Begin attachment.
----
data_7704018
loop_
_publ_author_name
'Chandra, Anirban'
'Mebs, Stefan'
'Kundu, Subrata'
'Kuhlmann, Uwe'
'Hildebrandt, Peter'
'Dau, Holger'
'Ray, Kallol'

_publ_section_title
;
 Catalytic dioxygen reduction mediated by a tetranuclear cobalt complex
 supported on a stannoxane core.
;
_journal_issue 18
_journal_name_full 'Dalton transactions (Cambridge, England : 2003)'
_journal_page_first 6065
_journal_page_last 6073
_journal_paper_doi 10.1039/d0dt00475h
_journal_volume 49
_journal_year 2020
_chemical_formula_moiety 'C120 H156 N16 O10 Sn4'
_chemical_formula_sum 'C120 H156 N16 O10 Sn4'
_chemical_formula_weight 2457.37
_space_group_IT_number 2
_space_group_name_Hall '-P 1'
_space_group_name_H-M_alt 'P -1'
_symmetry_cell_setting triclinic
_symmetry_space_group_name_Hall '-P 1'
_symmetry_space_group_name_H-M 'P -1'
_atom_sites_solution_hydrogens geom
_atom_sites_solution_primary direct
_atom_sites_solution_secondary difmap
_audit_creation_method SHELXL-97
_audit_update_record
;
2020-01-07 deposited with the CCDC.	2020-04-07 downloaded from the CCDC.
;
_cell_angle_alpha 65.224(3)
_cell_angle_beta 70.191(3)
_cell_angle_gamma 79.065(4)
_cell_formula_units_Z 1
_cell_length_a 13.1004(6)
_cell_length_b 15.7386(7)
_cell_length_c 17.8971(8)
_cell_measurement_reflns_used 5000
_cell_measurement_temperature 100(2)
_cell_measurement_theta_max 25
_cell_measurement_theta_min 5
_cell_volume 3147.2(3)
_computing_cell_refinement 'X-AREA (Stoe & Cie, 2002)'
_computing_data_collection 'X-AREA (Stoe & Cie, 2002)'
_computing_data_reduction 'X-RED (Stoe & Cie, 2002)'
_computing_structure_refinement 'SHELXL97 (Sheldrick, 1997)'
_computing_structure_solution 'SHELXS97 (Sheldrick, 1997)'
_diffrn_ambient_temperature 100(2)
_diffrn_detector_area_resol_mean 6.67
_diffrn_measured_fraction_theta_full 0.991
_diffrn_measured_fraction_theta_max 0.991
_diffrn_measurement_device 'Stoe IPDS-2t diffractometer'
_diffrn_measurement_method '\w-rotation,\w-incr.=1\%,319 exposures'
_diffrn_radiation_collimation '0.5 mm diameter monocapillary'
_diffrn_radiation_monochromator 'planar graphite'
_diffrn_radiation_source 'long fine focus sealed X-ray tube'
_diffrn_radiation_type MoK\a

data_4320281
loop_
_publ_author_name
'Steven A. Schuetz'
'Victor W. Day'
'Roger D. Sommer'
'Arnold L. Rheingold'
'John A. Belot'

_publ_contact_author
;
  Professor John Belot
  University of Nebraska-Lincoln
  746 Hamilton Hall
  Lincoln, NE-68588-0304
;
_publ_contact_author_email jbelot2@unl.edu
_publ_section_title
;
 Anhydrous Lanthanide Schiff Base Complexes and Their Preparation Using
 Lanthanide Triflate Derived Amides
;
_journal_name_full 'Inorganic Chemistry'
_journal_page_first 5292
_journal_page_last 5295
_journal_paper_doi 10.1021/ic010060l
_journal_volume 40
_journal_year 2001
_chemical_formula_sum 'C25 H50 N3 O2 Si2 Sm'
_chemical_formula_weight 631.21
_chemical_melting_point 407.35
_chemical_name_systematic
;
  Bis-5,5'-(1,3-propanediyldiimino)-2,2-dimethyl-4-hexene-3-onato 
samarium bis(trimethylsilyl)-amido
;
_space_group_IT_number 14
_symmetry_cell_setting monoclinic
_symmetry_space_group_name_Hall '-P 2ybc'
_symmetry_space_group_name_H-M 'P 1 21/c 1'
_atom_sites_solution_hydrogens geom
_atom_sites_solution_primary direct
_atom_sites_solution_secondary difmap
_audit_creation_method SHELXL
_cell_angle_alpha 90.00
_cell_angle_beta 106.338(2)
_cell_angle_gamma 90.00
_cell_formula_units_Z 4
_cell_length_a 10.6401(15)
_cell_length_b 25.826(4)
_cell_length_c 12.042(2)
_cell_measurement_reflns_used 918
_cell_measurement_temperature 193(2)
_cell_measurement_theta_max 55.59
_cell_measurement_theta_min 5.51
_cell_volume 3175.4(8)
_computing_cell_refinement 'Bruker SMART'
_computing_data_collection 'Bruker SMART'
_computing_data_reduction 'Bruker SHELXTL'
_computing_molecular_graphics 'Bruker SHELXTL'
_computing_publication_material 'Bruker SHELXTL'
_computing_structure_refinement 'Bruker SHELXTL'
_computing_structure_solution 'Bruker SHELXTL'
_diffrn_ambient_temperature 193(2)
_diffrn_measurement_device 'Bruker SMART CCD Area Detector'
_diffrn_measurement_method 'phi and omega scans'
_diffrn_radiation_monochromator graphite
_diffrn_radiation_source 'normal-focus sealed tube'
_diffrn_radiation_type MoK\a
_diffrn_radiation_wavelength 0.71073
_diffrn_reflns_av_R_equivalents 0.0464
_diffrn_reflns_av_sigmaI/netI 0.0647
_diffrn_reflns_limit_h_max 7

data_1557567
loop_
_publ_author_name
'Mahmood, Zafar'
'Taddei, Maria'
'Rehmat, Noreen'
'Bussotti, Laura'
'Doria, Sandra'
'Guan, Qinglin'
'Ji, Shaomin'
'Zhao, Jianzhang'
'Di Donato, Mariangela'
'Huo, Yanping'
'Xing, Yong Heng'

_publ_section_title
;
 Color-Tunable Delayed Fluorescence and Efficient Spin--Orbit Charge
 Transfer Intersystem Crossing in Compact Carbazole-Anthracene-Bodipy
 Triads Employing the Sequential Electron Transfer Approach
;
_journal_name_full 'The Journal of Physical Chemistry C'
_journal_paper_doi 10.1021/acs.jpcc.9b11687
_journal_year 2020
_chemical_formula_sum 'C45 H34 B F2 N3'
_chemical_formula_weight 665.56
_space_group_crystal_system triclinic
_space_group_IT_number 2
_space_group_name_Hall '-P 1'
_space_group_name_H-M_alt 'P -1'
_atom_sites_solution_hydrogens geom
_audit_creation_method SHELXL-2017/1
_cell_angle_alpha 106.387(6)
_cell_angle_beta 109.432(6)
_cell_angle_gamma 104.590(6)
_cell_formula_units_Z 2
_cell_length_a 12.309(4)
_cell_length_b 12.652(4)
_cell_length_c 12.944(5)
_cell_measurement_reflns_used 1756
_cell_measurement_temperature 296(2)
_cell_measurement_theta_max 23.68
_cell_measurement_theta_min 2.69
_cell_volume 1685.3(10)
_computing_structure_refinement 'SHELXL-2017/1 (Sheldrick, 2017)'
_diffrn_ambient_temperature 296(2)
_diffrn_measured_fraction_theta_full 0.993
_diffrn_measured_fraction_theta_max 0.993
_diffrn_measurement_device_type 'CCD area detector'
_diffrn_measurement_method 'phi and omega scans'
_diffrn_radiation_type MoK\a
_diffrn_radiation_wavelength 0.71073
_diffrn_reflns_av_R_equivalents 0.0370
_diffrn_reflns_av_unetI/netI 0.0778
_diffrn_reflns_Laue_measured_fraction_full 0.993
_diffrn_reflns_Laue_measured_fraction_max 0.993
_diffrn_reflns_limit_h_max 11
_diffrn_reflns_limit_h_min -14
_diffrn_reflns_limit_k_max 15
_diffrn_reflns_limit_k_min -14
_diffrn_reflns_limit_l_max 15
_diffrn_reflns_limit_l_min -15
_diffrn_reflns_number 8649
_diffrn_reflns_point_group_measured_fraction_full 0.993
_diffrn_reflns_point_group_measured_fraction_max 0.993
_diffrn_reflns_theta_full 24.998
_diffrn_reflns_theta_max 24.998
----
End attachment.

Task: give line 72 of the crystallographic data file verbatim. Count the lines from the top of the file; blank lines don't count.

'Roger D. Sommer'